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New Riders of the Purple Sage

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Genres  Country rock
Years active  1969–97, 2005–present
Genre  Country rock
New Riders of the Purple Sage thenewriderscomblogwpcontentuploads201309N
Origin  San Francisco, California
Associated acts  Grateful Dead, Peter Rowan, Donna Jean Godchaux, Robert Hunter, David Nelson Band
Past members  John Dawson Jerry Garcia Mickey Hart Phil Lesh Dave Torbert Spencer Dryden Skip Battin Stephen A. Love Patrick Shanahan Allen Kemp Bobby Black Michael White Billy Wolf Val Fuentes Rusty Gauthier Greg Lagardo Gary Vogensen Fred Campbell Evan Morgan Bill Laymon Bob Matthews
Members  David Nelson, Buddy Cage, Michael Falzarano
Record labels  Columbia Records, MCA Records, A&M Records
Albums  The Adventures of Panam, Glendale Train, Powerglide, Gypsy Cowboy, Marin County Line

New Riders of the Purple Sage is an American country rock band. The group emerged from the psychedelic rock scene in San Francisco, California, in 1969, and its original lineup included several members of the Grateful Dead. Their best known song is "Panama Red". The band is sometimes referred to as the New Riders, or as NRPS.


New riders of the purple sage i don t know you

Origins: early 1960s–69

The roots of the New Riders can be traced back to the early 1960s Peninsula folk/beatnik scene centered on Stanford University's now-defunct Perry Lane housing complex in Menlo Park, California, where future Grateful Dead guitarist Jerry Garcia often played gigs with like-minded guitarist David Nelson. The young John Dawson (also known as "Marmaduke") also played some concerts with Garcia, Nelson, and their compatriots while visiting relatives on summer vacation. Enamored of the sounds of Bakersfield-style country music, Dawson would turn his older friends on to the work of Merle Haggard and Buck Owens and provided a vital link between Timothy Leary's International Federation for Internal Freedom in Millbrook, New York (having boarded at the Millbrook School) and the Menlo Park bohemian coterie nurtured by Ken Kesey.

Inspired by American folk music, rock and roll, and blues, Garcia formed the Grateful Dead (initially known as The Warlocks) with blues singer Ron "Pigpen" McKernan, while Nelson joined the similarly inclined New Delhi River Band (which would eventually come to include bassist Dave Torbert) shortly thereafter. Although they lacked the managerial acumen and cultural cachet of the Grateful Dead and elected to remain in East Palo Alto, California unlike the former group, who soon relocated to the Haight-Ashbury district of San Francisco, the New Delhi River Band were considered to be the house band of The Barn (one of the region's few viable concert venues outside of San Francisco) in Scotts Valley, California by late 1966. The group continued to enjoy a cult following in Santa Clara and Santa Cruz Counties through the Summer of Love until their dissolution in early 1968.

After a period of inactivity, Nelson contributed to the Grateful Dead's Aoxomoxoa (1969) sessions and served as the caretaker of Big Brother and the Holding Company's rehearsal space while guitarist Peter Albin and drummer David Getz undertook a European tour with Country Joe & the Fish following the schismatic departure of Janis Joplin and Sam Andrew from the former band in December 1968. During this period, Nelson and Garcia played intermittently in an early iteration of High Country, a traditional bluegrass ensemble formed by the remnants of the Peninsula folk scene. It is believed that Nelson would have been lead guitarist in the reconstituted lineup of Big Brother that coalesced later in 1969 and thus may have contributed to some of the recordings on Be a Brother (1970) during this transitional period.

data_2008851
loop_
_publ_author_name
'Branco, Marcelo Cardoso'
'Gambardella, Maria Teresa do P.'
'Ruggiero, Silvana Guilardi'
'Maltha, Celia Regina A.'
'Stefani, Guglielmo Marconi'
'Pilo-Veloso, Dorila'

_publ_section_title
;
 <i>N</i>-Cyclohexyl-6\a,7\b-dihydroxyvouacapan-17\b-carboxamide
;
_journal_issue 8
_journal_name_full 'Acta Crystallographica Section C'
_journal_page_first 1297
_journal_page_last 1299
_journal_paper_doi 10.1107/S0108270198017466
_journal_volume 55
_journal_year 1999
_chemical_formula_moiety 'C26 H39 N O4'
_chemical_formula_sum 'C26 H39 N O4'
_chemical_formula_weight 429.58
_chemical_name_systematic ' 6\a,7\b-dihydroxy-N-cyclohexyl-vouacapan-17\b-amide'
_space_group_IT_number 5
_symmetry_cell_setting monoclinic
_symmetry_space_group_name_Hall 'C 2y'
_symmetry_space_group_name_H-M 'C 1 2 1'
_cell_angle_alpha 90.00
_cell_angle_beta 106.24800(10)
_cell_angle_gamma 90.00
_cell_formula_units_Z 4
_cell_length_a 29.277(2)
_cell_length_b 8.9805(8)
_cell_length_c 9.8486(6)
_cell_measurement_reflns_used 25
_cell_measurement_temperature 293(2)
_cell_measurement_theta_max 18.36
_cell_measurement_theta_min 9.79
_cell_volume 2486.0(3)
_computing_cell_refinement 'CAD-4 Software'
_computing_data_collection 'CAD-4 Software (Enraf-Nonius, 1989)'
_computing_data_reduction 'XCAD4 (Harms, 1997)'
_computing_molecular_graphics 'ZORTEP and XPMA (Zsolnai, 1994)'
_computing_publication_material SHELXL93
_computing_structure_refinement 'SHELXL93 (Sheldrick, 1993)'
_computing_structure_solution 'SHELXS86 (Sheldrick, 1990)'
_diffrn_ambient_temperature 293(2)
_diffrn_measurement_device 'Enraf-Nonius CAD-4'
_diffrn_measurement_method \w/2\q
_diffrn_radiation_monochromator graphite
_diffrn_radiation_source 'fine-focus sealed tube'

Dawson—who dropped out of Occidental College in December 1965 and remained in Los Angeles for several years thereafter, "hanging out with musicians and weirdos"—had returned to Los Altos Hills by early 1969, allowing him to contribute to the Aoxomoxoa sessions and briefly enroll at Foothill College. After a mescaline experience at Pinnacles National Park with Torbert and Matthew Kelly, he began to compose songs on a regular basis. Some (such as "Glendale Train" and "I Don't Know You") were traditional country pastiches; a number of others ("Last Lonely Eagle", "Garden of Eden", and "Dirty Business") found him working in a "psychedelic country" fusion milieu redolent of Gram Parsons' nascent Flying Burrito Brothers. "Henry", a traditional shuffle with contemporary lyrics about marijuana smuggling, also dates from this period.

Dawson's vision was prescient, as 1969 marked the emergence of country rock via Bob Dylan, The Band, The Flying Burrito Brothers, the Dillard & Clark Band, and the Clarence White-era Byrds. Around this time, Garcia was similarly inspired to take up the pedal steel guitar, and an informal line-up including Dawson, Garcia, and Peninsula folk veteran Peter Grant (on banjo) began playing coffeehouse and hofbrau concerts together when the Grateful Dead were not touring. Their repertoire included country standards, traditional bluegrass, Dawson originals, and a few Dylan covers ("Lay Lady Lay", "You Ain't Goin' Nowhere", "Mighty Quinn"). By the summer of 1969 it was decided that a full band would be formed and David Nelson was recruited from Big Brother to play lead guitar.

In addition to Nelson, Dawson (on acoustic guitar), and Garcia (continuing to play pedal steel), the original line-up of the band that came to be known as the New Riders of the Purple Sage (a nod to the Zane Grey classic and the western swing combo from the 1940s led by Foy Willing) consisted of Alembic Studios engineer Bob Matthews on electric bass and Mickey Hart of the Grateful Dead; bassist Phil Lesh also played sporadically with the ensemble in lieu of Matthews through the end of the year, as documented by the late 1969 demos later included on the Before Time Began archival release. Lyricist Robert Hunter briefly rehearsed with the band on bass in early 1970 before the permanent hiring of Torbert in April of that year. The most commercially successful configuration of the New Riders would come to encompass Dawson, Nelson, Torbert, Spencer Dryden, and Buddy Cage.